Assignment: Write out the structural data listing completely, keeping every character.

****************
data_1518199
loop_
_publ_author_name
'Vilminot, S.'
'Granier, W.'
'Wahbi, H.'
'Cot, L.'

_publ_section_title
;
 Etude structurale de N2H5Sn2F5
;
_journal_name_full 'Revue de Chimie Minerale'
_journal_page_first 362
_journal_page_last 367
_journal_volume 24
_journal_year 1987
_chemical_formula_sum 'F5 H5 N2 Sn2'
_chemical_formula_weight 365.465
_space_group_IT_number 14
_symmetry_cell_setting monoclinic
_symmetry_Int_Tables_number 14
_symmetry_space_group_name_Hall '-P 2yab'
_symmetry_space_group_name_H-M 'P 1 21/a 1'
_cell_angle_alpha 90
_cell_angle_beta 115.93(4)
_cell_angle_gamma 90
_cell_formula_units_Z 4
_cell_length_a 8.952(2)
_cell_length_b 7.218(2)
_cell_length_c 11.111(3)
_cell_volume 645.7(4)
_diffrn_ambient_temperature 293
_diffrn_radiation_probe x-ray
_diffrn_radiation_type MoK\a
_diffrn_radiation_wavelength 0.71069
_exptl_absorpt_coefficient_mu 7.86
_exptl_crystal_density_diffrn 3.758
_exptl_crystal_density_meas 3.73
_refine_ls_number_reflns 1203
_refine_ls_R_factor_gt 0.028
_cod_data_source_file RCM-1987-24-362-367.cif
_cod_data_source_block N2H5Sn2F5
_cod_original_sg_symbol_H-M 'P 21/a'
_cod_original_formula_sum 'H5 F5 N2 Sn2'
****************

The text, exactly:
data_1518199
loop_
_publ_author_name
'Vilminot, S.'
'Granier, W.'
'Wahbi, H.'
'Cot, L.'

_publ_section_title
;
 Etude structurale de N2H5Sn2F5
;
_journal_name_full 'Revue de Chimie Minerale'
_journal_page_first 362
_journal_page_last 367
_journal_volume 24
_journal_year 1987
_chemical_formula_sum 'F5 H5 N2 Sn2'
_chemical_formula_weight 365.465
_space_group_IT_number 14
_symmetry_cell_setting monoclinic
_symmetry_Int_Tables_number 14
_symmetry_space_group_name_Hall '-P 2yab'
_symmetry_space_group_name_H-M 'P 1 21/a 1'
_cell_angle_alpha 90
_cell_angle_beta 115.93(4)
_cell_angle_gamma 90
_cell_formula_units_Z 4
_cell_length_a 8.952(2)
_cell_length_b 7.218(2)
_cell_length_c 11.111(3)
_cell_volume 645.7(4)
_diffrn_ambient_temperature 293
_diffrn_radiation_probe x-ray
_diffrn_radiation_type MoK\a
_diffrn_radiation_wavelength 0.71069
_exptl_absorpt_coefficient_mu 7.86
_exptl_crystal_density_diffrn 3.758
_exptl_crystal_density_meas 3.73
_refine_ls_number_reflns 1203
_refine_ls_R_factor_gt 0.028
_cod_data_source_file RCM-1987-24-362-367.cif
_cod_data_source_block N2H5Sn2F5
_cod_original_sg_symbol_H-M 'P 21/a'
_cod_original_formula_sum 'H5 F5 N2 Sn2'